Haim - Days Are Gone
Record Label: Polydor Records
Release Date: September 30, 2013
Music hits. It just does. When and where and how and why are irrelevant when a piece of music integrates itself unapologetically into your life. As Internet music listeners, we have never been more in control of that which hits our eardrums. But every now and then we have no choice, for the better. We are nothing but helpless recipients of amazing, substantial tunes that won't, nay, can't remove themselves from our lives. Haim's Days Are Gone, obviously, is one of those records. 11 tracks of stick-to-the-roof-of-your-eardrums music that sounds all at once immediate and laid-back. New and completely, irrevocably connected to all of the greatest girl-groups, rock groups and great tunes of the last 30 years. It's music made in 2013, but that couldn't mean less to the wonderful ladies of Haim.
There are singles here that will do the work for me. "Forever" and "Falling" begin the album and create an aura of sexy smartness that will bring in even the most sexist music listener. (Some of the vocals are so deep you'll be wondering if this is really an all-girl group.) But Days Are Gone is a relentless pop treat that borrows from just about every genre you'd want a pop/r&b/indie record to borrow from. Everyone says Fleetwood Mac, my brother said Janet Jackson, I say Purity Ring and maybe Florence and the Machine. Days Are Gone is one of those rare records where each song sounds like it could come from a different band, but where you find strands of cohesiveness with startling ease.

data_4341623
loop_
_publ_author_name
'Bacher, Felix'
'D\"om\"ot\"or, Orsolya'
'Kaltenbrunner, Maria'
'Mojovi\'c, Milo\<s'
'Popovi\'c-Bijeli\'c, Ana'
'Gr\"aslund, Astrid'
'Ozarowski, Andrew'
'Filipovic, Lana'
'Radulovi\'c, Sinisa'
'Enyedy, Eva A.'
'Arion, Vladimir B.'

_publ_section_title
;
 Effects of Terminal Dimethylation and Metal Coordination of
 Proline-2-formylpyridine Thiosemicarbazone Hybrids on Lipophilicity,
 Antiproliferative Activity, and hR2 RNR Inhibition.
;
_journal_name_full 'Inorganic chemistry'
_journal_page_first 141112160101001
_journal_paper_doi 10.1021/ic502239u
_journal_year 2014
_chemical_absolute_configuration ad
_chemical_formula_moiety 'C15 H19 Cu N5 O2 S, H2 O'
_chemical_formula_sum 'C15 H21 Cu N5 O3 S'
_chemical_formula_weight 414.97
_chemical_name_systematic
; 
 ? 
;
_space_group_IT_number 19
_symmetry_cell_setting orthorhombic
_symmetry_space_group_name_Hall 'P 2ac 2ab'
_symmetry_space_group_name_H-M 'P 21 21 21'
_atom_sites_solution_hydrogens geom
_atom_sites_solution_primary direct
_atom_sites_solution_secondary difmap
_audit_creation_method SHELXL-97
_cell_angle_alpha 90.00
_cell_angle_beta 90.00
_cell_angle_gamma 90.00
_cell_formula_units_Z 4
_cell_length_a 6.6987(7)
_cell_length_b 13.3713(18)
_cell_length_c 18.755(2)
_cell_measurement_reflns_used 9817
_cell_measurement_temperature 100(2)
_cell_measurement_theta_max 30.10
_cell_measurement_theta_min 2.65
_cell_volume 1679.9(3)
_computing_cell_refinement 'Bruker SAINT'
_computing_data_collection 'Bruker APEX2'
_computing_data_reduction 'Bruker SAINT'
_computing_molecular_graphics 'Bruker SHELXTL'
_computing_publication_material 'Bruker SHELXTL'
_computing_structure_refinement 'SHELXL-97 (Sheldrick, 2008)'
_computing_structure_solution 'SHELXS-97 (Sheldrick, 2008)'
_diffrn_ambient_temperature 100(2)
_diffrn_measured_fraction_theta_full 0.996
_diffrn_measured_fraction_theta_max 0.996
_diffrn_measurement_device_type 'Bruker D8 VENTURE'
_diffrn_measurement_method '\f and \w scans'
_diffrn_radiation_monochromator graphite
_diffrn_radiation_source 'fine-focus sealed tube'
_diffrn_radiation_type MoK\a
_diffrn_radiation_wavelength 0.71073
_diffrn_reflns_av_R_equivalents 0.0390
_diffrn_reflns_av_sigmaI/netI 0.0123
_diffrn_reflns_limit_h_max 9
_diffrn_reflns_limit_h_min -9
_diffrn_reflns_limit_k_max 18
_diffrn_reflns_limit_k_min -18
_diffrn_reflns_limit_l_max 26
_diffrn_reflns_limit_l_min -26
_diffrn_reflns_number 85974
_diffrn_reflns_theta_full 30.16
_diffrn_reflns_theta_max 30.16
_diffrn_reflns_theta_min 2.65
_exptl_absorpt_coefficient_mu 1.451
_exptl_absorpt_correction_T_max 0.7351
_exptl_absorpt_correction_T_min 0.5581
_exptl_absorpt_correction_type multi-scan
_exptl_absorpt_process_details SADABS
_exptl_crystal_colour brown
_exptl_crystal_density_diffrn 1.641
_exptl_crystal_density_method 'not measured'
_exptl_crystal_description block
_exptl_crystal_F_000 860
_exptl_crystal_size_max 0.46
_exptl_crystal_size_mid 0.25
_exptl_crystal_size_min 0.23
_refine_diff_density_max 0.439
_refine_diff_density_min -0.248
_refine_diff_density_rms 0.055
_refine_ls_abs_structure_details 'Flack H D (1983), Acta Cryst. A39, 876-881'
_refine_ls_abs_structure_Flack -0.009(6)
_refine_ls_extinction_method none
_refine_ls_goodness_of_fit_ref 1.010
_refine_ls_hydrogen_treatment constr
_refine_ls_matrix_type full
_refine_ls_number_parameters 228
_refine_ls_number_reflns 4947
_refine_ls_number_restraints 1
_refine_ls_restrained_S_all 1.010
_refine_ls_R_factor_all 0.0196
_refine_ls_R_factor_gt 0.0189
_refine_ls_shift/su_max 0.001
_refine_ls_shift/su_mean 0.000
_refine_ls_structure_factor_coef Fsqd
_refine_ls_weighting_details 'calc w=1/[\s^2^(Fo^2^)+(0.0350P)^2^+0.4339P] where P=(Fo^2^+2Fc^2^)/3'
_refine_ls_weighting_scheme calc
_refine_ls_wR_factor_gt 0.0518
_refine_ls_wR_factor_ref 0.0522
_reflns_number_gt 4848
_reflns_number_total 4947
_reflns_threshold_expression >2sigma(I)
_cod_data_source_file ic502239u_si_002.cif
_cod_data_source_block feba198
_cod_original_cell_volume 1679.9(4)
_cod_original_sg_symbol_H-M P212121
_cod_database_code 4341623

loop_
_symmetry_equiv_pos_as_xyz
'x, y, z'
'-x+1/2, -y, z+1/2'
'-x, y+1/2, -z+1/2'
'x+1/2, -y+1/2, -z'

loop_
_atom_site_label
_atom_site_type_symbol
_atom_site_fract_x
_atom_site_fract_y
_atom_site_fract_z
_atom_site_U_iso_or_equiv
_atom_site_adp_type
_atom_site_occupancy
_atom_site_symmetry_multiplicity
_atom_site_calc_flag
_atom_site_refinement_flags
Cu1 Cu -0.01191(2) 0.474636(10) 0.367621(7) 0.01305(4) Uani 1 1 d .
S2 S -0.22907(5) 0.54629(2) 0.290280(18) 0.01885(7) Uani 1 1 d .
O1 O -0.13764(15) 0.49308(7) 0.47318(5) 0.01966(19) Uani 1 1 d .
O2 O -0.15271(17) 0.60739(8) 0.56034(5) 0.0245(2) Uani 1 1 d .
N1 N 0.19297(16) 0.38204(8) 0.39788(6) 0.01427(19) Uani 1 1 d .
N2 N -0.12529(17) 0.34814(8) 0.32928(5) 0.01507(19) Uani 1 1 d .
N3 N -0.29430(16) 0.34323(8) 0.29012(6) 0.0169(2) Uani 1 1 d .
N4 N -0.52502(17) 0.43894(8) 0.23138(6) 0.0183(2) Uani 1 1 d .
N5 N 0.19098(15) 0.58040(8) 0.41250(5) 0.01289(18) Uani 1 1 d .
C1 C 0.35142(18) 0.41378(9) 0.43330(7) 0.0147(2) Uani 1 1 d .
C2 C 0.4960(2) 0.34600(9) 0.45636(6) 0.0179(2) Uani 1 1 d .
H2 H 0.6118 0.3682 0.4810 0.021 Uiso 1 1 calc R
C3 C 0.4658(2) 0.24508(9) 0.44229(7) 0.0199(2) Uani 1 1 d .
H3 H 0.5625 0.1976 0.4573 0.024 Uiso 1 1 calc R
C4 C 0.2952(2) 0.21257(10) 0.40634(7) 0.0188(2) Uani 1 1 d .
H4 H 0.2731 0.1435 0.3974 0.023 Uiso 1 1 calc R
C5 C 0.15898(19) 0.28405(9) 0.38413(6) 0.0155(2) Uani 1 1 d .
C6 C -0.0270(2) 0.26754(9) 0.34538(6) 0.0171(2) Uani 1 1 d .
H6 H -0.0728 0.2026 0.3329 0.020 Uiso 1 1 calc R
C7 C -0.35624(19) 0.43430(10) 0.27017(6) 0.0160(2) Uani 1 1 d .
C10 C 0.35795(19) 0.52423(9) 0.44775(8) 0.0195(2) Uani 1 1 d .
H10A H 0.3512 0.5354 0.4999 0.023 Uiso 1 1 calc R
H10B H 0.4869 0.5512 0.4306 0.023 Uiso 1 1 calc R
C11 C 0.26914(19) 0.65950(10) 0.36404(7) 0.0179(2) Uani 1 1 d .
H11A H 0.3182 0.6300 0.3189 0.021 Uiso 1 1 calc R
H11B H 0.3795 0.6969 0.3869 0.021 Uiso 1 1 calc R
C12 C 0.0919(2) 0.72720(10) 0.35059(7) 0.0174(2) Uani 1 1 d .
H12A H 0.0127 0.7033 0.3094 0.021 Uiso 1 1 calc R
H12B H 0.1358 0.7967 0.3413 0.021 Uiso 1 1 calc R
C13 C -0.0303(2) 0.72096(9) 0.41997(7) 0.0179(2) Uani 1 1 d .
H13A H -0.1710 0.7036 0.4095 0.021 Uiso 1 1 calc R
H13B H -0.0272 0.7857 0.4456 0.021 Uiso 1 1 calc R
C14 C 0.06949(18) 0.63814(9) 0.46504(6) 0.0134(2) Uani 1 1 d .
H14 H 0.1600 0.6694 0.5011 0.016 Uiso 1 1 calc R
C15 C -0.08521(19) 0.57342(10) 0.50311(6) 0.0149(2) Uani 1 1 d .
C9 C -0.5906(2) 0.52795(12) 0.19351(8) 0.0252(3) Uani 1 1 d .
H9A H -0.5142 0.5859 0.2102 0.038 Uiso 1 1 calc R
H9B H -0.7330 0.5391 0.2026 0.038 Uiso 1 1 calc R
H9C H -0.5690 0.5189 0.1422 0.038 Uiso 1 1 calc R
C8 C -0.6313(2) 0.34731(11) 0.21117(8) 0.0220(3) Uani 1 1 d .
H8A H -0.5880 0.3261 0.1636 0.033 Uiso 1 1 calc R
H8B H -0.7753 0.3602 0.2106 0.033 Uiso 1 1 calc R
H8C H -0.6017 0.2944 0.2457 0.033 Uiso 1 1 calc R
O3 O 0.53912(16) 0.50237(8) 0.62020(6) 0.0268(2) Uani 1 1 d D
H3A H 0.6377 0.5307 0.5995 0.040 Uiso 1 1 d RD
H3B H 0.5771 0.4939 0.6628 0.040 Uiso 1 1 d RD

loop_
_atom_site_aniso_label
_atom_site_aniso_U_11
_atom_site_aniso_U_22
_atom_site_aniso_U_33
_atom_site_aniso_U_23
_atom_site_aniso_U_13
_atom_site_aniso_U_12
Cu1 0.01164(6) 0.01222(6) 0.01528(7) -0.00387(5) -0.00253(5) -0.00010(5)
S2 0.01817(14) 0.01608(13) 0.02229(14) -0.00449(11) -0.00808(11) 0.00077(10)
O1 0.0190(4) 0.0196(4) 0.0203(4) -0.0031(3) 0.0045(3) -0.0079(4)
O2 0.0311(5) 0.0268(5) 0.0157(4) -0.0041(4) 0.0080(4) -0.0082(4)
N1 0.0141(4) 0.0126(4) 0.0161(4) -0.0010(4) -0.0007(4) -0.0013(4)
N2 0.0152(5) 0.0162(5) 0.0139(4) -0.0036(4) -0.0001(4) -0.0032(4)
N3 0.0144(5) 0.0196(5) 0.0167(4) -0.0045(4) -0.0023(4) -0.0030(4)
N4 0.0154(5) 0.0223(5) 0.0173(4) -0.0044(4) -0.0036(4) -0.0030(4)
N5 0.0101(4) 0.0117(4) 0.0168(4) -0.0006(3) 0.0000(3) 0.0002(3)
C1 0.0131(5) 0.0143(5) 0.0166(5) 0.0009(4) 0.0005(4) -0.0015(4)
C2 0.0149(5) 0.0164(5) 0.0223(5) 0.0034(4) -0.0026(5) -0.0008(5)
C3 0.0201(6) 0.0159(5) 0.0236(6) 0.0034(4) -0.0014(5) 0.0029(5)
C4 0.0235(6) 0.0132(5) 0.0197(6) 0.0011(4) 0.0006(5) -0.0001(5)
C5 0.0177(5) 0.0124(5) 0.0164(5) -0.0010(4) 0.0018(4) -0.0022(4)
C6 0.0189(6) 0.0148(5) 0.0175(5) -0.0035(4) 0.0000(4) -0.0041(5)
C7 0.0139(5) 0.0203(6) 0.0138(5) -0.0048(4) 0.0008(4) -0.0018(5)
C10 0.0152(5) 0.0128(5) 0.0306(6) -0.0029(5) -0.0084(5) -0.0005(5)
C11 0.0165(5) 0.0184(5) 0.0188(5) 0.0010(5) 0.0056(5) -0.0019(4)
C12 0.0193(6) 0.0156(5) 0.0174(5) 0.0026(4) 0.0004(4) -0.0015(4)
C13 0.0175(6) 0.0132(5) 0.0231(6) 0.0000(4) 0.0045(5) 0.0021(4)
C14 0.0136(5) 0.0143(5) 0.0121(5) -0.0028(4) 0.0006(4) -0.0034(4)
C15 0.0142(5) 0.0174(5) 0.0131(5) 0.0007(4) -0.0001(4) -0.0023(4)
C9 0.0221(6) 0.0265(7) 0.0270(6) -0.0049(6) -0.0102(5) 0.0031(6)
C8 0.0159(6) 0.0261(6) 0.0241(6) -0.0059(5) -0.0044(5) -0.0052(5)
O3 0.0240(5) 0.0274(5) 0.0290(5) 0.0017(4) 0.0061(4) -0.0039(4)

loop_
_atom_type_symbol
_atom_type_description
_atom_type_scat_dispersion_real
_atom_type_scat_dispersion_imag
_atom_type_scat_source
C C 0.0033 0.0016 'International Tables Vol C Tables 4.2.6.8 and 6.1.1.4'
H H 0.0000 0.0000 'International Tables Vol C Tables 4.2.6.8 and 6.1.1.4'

The three sisters of Haim have an impressive knowledge of the best pop music, and what they don't know, they farm out to some of the best and brightest (James Ford, Ariel Rechtshaid, Jessie Ware). And it's these ingenious minds who give Days Are Gone both an of-the-moment and timeless feel. Songs like the propulsive, assertive "Let Me Go" and dreamy closer "Running If You Call My Name" exist as easily now as they could 20 years ago. Music too often, like bad architecture, makes you think of a fleeting moment, one that could only exist now. But the best, most important music adheres less to a timeline and more to a human truth. The simplistic nature of lyrics like, "All my life I wasn't trying to get on the highway / I was wondering which way to go" are universal, endearing and wonderfully nonacademic.
Haim may have had a strange ride to this point in their (hopefully) iPod commercial-starring superstardom, but Days Are Gone couldn't be more straightforward. (Even a song called "Go Slow" becomes instantly infectious.) They are a band of diligent music fans creating homages to some of this country's most important musical milestones. So when these girls sing, "Forever I try to make it right," it must feel good to know that they've instantly achieved their goal.
LOVE this album as well. Had actually never heard of them (so out of the music loop these days) until I saw someone mention them on the "who do you want to see on SNL" thread and then I saw them featured on itunes. Worth the $8 for sure.